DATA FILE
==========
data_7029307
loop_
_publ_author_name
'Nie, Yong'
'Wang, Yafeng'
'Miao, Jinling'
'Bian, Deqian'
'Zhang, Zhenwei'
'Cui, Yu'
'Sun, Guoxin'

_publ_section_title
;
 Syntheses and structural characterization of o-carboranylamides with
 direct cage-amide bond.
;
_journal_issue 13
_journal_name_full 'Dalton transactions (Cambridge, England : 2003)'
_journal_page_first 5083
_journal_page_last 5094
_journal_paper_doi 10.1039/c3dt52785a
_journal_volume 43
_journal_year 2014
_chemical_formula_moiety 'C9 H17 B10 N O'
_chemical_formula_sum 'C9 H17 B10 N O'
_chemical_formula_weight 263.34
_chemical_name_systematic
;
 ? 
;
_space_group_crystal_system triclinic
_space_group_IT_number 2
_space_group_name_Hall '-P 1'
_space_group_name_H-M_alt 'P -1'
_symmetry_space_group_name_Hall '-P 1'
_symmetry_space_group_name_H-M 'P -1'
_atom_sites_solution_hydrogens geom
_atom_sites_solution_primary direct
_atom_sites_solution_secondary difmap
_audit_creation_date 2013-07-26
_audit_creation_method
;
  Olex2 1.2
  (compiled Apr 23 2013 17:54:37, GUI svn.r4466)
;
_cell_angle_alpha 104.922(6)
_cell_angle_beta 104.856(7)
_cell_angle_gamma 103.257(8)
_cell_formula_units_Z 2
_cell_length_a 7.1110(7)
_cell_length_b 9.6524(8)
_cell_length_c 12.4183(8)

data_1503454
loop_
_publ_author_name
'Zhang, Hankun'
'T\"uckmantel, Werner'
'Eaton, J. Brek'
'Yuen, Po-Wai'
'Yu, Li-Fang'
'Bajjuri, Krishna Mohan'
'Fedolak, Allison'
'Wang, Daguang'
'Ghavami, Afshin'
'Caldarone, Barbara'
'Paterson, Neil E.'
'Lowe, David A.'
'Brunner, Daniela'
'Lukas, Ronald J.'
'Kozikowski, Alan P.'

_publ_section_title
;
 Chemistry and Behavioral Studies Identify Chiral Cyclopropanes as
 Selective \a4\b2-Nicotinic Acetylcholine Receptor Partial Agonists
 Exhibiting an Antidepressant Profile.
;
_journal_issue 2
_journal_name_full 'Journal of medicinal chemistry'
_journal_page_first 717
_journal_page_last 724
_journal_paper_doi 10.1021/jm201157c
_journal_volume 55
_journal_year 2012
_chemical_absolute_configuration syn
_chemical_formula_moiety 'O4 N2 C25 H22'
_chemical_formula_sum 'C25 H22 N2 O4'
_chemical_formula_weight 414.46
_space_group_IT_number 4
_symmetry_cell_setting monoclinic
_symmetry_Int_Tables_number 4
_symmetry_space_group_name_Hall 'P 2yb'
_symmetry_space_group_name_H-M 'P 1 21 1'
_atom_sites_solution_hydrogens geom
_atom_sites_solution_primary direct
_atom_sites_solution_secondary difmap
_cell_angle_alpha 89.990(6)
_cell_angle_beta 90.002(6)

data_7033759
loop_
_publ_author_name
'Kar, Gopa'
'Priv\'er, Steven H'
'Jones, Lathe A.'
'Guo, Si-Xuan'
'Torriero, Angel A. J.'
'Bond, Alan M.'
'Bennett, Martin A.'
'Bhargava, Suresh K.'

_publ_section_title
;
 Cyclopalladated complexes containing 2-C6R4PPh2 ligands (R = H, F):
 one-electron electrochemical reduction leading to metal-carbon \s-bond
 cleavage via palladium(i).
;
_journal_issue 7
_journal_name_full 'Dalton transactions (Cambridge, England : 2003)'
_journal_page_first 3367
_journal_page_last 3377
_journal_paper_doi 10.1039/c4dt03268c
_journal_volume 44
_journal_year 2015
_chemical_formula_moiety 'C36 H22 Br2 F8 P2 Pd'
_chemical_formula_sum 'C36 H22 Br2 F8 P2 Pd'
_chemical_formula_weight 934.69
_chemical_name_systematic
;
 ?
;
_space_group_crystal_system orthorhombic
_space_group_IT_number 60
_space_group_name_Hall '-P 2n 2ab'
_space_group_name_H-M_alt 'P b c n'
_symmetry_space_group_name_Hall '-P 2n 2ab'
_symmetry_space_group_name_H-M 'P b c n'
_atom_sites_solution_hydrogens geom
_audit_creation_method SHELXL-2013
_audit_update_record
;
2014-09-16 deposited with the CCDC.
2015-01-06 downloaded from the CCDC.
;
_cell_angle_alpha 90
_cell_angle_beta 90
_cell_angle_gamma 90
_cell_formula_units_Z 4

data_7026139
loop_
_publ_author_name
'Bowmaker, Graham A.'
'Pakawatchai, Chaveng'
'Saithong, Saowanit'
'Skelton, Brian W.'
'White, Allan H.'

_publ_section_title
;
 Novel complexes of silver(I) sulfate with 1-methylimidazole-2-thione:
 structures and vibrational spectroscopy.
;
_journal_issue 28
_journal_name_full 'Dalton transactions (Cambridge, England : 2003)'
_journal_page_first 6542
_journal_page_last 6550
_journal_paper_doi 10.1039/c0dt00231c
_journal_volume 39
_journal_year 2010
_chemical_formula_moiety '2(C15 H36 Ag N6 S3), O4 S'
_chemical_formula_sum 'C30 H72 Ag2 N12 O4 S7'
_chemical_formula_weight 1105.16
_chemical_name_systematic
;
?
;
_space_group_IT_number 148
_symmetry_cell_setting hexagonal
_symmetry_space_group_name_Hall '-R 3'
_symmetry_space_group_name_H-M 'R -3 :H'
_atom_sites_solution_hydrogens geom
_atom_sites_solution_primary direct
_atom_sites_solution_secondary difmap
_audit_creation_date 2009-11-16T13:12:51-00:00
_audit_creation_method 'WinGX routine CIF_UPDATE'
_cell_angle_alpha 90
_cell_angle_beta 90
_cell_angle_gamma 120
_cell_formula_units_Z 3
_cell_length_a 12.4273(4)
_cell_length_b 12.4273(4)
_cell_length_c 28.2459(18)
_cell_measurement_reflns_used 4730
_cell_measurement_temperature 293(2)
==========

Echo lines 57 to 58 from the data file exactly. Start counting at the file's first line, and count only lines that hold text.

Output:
'Eaton, J. Brek'
'Yuen, Po-Wai'